It’s a little hard to ice fish when the fish are protected by 5 inches of ice. Augers and scoops don’t have to be fancy. Depending on the size of fish you’re targeting, you’ll need anywhere from a 5-inch to a 10-inch hole (10 inches is the maximum hole size in Idaho). Small hand augers are really light weight and easy to use, and many of them can be used with the aid of a cordless power drill. Some new ice augers are powered by lithium batteries making them really lightweight and reliable (as long as the battery is charged). Pro-tip: Keep your lithium battery inside your jacket to keep it warm — otherwise you may get all the way out to your spot and your battery is dead. Gas powered augers are another reliable option, and are much less costly than the new lithium products.
Add a slotted spoon or ice scoop to your tackle box. Having a tool that isn’t your bare hand to scoop out the slush around an ice hole is a game changer. Don’t be caught without one.
Maps and Electronics
Figuring out where the fish are is the most important aspect of ice fishing. There are two pieces of technology that can really up your game in terms of finding fish. The first one is a bathymetric map of the lake (contour map). Being able to locate shallow versus deeper areas of the lake, drop-offs, and underwater channels can be a game changer. There are several companies online that sell these. Do you research and find the best one for the lake you’re going to fish.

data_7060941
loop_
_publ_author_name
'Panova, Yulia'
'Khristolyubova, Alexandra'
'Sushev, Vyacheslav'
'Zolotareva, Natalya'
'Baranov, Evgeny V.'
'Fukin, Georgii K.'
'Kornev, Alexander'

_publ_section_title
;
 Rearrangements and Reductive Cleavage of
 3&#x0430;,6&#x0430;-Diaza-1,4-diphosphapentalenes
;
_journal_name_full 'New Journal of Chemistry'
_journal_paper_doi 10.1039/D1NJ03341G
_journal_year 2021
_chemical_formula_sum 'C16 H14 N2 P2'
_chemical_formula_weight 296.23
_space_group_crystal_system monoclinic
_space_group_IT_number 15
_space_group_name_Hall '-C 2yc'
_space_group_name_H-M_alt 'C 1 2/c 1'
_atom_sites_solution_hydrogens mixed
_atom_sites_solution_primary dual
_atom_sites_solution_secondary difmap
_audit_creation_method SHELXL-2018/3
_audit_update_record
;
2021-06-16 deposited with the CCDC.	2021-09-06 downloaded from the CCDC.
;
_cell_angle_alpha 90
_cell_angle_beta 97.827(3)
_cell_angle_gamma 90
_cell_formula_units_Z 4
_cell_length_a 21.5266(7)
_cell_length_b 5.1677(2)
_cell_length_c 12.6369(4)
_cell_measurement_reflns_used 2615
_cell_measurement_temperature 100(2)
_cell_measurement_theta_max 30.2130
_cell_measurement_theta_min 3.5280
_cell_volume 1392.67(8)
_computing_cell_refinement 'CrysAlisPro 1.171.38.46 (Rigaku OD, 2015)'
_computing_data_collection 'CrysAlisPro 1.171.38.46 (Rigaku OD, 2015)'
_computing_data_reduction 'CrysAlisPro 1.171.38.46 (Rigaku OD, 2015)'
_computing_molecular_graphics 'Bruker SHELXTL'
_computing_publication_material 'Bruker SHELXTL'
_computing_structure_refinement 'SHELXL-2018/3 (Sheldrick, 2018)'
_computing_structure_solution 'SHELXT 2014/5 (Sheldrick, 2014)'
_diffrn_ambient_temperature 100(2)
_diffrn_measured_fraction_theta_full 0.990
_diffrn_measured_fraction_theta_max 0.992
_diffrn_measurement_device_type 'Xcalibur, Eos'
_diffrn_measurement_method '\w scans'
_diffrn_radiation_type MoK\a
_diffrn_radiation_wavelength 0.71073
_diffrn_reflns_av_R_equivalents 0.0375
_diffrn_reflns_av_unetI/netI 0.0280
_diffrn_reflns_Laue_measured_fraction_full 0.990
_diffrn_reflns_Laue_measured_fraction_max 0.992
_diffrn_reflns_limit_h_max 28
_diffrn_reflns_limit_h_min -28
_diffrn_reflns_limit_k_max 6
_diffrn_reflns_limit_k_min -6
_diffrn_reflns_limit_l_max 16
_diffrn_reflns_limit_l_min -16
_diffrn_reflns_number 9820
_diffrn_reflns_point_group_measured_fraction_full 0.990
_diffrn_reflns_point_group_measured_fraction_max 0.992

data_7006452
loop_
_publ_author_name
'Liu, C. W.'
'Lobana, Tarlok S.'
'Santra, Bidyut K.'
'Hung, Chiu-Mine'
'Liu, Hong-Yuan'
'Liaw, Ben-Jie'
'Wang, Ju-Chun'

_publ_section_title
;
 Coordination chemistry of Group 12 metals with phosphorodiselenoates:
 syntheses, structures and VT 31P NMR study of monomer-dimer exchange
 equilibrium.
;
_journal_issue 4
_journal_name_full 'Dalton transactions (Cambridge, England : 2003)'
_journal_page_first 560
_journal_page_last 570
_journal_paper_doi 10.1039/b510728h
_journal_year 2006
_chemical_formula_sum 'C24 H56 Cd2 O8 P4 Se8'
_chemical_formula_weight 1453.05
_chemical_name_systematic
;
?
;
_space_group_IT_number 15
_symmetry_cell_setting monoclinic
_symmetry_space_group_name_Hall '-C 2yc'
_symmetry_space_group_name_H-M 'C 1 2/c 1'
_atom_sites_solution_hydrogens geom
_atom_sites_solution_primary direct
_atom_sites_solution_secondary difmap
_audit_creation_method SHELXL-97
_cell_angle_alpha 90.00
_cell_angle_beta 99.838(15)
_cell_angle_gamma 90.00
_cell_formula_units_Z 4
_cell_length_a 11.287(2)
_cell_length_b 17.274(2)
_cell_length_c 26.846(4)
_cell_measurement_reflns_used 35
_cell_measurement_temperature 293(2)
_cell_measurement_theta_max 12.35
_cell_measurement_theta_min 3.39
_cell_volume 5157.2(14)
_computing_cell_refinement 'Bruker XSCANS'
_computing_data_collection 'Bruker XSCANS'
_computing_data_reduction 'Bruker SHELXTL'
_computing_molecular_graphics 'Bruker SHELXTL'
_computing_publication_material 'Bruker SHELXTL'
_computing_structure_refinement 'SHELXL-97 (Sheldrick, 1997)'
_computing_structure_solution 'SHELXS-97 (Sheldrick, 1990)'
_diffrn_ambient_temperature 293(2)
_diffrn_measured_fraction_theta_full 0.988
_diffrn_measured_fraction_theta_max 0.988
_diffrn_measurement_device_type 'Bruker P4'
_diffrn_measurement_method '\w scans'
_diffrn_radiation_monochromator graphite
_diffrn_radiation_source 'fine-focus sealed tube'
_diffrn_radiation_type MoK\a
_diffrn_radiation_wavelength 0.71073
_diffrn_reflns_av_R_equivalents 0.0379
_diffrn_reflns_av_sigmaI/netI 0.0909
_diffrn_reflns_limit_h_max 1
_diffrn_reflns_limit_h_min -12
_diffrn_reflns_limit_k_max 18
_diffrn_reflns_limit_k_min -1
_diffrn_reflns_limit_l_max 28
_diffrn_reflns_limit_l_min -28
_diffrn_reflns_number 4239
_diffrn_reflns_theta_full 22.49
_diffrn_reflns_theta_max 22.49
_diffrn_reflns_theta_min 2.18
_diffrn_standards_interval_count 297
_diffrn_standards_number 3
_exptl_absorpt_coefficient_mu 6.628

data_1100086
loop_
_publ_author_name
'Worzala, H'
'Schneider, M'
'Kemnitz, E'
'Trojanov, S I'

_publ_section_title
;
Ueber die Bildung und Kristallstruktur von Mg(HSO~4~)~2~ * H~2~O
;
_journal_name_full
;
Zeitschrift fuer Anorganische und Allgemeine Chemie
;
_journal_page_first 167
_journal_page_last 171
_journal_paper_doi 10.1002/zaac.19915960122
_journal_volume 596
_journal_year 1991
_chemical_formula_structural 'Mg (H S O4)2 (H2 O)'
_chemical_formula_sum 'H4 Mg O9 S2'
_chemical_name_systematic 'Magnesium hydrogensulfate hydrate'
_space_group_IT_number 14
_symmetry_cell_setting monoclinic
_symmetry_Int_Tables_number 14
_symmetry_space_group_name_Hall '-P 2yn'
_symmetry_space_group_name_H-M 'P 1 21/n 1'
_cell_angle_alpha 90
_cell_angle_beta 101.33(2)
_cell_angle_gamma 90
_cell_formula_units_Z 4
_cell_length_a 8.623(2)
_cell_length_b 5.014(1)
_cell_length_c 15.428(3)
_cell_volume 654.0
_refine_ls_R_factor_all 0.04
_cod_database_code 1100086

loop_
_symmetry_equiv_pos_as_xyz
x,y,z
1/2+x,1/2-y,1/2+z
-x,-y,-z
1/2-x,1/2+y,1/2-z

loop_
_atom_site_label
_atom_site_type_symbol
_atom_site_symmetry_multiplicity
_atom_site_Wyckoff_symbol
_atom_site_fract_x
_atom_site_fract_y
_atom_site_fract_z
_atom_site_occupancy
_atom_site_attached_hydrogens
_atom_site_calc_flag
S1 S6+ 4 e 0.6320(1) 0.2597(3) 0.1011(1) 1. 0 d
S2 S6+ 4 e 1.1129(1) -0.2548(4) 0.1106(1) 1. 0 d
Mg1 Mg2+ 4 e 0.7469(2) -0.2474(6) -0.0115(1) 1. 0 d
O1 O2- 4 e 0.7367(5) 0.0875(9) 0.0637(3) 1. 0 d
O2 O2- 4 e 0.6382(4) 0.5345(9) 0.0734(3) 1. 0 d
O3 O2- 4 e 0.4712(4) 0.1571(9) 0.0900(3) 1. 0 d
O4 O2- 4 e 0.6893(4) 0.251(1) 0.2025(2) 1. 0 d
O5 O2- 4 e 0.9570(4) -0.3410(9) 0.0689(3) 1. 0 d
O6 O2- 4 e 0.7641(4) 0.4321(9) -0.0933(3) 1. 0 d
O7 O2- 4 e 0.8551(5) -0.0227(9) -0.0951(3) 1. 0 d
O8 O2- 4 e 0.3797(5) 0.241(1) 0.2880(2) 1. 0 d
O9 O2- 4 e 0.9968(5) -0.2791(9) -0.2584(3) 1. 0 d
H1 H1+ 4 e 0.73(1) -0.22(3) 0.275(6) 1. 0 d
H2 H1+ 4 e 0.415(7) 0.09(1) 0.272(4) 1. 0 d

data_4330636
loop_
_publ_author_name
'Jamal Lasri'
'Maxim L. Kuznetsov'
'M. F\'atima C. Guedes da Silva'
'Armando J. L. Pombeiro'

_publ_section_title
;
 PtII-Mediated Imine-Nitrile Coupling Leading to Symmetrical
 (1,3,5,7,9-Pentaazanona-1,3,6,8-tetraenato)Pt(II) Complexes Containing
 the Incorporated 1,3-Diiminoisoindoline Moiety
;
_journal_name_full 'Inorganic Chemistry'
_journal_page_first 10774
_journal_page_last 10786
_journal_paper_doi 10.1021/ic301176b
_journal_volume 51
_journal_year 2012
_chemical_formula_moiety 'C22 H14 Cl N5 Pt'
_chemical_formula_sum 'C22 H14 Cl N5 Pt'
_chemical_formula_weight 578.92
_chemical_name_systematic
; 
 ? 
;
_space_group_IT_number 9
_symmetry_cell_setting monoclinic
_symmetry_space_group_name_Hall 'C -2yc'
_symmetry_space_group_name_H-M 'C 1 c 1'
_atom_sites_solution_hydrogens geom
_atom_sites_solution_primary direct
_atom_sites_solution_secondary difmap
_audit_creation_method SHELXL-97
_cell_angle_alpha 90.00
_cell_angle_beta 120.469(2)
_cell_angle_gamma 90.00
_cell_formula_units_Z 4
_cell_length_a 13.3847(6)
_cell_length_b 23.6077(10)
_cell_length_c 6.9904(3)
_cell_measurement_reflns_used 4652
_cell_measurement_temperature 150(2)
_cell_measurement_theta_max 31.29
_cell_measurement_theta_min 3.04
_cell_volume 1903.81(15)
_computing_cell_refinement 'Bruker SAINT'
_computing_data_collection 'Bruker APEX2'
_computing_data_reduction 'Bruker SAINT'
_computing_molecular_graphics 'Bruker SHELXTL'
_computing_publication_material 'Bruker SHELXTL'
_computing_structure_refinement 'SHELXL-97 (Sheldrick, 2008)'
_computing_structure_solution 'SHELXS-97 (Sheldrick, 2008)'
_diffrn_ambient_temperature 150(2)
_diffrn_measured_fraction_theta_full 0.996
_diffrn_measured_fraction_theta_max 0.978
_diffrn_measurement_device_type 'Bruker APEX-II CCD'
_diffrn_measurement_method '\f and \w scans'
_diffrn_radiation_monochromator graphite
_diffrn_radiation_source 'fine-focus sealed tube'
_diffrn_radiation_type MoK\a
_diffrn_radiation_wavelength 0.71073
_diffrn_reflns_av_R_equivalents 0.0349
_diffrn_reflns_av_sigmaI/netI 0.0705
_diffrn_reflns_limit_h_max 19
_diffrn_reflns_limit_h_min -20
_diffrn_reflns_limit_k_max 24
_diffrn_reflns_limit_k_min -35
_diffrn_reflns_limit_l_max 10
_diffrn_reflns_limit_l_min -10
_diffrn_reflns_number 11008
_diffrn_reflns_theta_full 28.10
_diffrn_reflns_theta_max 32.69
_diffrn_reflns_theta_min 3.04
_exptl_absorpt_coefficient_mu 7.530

The second piece of gear that will help you find fish is a fish finder. The options are almost overwhelming when you look at all the different types of fish finders out there. Ranging in price from $200 to over a thousand dollars, the only similarity between them all is that they aren’t cheap, but they’ll greatly increase your chances of catching fish. Using a fish-finder allows to you see if the fish are there or not. If they’re there but you’re not catching any — try changing up your bait or your presentation.
SOME HOT TIPS
Now that you got your prime ice fishing spot scoped out and have confirmed its ice conditions are safe, here are a few hot tips to keep in your back pocket.
Bring some cushion. Unless you like having only a layer of polyester between your rear and the ice, it’d be a smart move to bring something to sit on. Not only will it keep you slightly warmer, it will be a lot more comfortable in the long run.
Use electronic fish finders. Knowing where the fish are can save you a lot of time and headache when prospecting for fish on thick ice.
Dress warm. That may sound obvious, but adding an extra layer or two to your backpack might serve you well in case of unpredictable weather.
Don’t venture too far out. Most anglers have the best luck in around 5 to 20 feet of water.
And lastly (and most importantly) stay mobile. If you don’t get any tugs after 10-20 minutes at a spot, keep moving. Just because a fishing spot is hot in the summer, doesn’t necessarily mean it will be come winter time.
Be sure to check out Fish and Game’s Idaho Fish Planner to learn more about each ice fishery, safety tips, access sites and seasons and regulations, and to plan out your next weekend fishing trip. Be sure to check out Fish and Game’s ice fishing webpage for more details.
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Connor Liess is a public information specialist for Idaho Department of Fish & Game.